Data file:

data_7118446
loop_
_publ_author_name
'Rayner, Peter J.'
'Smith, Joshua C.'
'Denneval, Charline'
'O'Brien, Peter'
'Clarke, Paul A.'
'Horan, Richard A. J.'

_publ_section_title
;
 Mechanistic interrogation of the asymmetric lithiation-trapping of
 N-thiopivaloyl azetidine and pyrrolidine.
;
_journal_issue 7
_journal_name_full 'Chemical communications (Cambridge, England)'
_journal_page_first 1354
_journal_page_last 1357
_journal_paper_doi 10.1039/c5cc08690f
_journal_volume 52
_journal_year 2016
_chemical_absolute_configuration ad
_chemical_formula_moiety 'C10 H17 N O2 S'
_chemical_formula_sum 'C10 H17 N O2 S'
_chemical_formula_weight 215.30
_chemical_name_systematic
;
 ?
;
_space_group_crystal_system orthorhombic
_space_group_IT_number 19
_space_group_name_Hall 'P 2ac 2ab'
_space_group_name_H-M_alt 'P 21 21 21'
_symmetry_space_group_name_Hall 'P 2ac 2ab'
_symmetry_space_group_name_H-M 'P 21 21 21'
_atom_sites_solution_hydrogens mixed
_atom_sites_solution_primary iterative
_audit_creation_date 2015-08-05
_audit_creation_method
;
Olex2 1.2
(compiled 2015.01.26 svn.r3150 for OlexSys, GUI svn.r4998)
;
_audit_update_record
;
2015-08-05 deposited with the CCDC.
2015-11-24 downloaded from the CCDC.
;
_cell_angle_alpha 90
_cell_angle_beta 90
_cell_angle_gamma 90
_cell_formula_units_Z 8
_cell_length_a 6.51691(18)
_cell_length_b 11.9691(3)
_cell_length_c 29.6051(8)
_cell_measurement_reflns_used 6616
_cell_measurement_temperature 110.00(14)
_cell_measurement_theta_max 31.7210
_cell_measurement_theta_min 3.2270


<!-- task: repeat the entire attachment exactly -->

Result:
data_7118446
loop_
_publ_author_name
'Rayner, Peter J.'
'Smith, Joshua C.'
'Denneval, Charline'
'O'Brien, Peter'
'Clarke, Paul A.'
'Horan, Richard A. J.'

_publ_section_title
;
 Mechanistic interrogation of the asymmetric lithiation-trapping of
 N-thiopivaloyl azetidine and pyrrolidine.
;
_journal_issue 7
_journal_name_full 'Chemical communications (Cambridge, England)'
_journal_page_first 1354
_journal_page_last 1357
_journal_paper_doi 10.1039/c5cc08690f
_journal_volume 52
_journal_year 2016
_chemical_absolute_configuration ad
_chemical_formula_moiety 'C10 H17 N O2 S'
_chemical_formula_sum 'C10 H17 N O2 S'
_chemical_formula_weight 215.30
_chemical_name_systematic
;
 ?
;
_space_group_crystal_system orthorhombic
_space_group_IT_number 19
_space_group_name_Hall 'P 2ac 2ab'
_space_group_name_H-M_alt 'P 21 21 21'
_symmetry_space_group_name_Hall 'P 2ac 2ab'
_symmetry_space_group_name_H-M 'P 21 21 21'
_atom_sites_solution_hydrogens mixed
_atom_sites_solution_primary iterative
_audit_creation_date 2015-08-05
_audit_creation_method
;
Olex2 1.2
(compiled 2015.01.26 svn.r3150 for OlexSys, GUI svn.r4998)
;
_audit_update_record
;
2015-08-05 deposited with the CCDC.
2015-11-24 downloaded from the CCDC.
;
_cell_angle_alpha 90
_cell_angle_beta 90
_cell_angle_gamma 90
_cell_formula_units_Z 8
_cell_length_a 6.51691(18)
_cell_length_b 11.9691(3)
_cell_length_c 29.6051(8)
_cell_measurement_reflns_used 6616
_cell_measurement_temperature 110.00(14)
_cell_measurement_theta_max 31.7210
_cell_measurement_theta_min 3.2270